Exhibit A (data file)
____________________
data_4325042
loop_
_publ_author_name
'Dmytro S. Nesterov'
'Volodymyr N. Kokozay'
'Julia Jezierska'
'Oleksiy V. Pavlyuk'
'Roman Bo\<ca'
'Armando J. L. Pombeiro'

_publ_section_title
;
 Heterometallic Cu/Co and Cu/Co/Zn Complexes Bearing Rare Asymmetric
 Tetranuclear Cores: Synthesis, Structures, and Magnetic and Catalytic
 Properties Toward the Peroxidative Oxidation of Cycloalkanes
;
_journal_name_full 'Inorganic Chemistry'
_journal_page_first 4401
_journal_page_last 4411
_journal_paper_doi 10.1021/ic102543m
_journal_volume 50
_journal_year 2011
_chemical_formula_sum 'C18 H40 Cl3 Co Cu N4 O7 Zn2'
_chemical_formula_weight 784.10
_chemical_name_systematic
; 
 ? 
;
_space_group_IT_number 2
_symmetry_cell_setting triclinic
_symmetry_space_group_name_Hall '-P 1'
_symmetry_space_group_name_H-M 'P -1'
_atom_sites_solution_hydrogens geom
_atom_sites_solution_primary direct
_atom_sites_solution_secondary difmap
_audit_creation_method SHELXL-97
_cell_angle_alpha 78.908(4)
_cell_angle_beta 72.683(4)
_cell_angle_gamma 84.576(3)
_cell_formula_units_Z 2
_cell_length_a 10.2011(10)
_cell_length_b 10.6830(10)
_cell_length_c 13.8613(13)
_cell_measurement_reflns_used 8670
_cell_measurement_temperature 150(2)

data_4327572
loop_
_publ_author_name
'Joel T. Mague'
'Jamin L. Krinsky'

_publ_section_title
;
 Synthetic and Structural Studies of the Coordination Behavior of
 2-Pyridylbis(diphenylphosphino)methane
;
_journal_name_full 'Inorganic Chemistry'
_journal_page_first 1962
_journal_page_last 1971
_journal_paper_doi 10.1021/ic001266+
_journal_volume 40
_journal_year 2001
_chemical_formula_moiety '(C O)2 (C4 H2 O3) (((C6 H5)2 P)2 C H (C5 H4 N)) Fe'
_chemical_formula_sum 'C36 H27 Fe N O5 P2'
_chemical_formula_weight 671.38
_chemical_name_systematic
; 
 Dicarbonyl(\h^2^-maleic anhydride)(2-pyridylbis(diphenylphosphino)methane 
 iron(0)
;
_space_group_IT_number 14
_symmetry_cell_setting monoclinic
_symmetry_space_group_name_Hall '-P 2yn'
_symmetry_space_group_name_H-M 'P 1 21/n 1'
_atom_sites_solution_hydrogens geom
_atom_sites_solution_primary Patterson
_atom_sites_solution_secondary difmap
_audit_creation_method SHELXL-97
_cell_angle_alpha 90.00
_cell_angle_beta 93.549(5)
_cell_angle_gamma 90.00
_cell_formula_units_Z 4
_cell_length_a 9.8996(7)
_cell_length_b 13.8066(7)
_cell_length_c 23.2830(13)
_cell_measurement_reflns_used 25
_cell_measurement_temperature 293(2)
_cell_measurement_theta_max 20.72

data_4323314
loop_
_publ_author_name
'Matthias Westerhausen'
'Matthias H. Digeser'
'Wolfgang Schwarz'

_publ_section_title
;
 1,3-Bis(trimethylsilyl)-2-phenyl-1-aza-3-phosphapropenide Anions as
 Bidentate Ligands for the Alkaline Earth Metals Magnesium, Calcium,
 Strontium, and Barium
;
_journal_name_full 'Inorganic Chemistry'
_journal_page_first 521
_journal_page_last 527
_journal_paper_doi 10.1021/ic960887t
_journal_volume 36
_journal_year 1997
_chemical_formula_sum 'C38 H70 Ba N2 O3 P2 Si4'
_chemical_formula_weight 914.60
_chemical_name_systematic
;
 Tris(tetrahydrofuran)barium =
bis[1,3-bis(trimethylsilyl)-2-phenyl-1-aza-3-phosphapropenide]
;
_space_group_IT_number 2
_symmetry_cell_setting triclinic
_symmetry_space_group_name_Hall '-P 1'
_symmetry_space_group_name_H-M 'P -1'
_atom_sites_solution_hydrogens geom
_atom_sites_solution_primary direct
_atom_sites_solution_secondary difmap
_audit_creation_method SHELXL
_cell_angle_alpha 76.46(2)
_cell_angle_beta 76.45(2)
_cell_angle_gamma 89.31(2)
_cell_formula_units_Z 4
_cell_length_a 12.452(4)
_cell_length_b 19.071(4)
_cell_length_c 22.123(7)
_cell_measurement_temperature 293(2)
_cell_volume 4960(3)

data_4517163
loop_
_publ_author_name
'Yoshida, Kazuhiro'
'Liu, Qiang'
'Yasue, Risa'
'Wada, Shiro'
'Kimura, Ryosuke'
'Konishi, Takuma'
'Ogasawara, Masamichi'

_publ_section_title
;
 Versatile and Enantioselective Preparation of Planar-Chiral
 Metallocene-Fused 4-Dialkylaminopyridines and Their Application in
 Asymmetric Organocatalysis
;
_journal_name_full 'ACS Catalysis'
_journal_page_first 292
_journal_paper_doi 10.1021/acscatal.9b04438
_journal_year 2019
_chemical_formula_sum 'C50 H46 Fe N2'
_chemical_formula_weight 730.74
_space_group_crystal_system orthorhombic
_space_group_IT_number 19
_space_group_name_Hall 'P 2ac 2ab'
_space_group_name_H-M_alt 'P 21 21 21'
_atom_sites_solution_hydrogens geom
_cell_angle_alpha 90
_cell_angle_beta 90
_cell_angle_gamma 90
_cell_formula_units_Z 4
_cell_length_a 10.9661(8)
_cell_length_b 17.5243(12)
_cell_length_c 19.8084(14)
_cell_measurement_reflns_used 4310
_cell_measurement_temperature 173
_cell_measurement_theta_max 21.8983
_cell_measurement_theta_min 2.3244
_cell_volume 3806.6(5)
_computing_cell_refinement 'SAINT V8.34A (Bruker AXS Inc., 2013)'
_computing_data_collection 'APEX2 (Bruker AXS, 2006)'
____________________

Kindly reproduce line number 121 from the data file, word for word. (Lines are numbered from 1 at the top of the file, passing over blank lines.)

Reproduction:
_cell_angle_beta 76.45(2)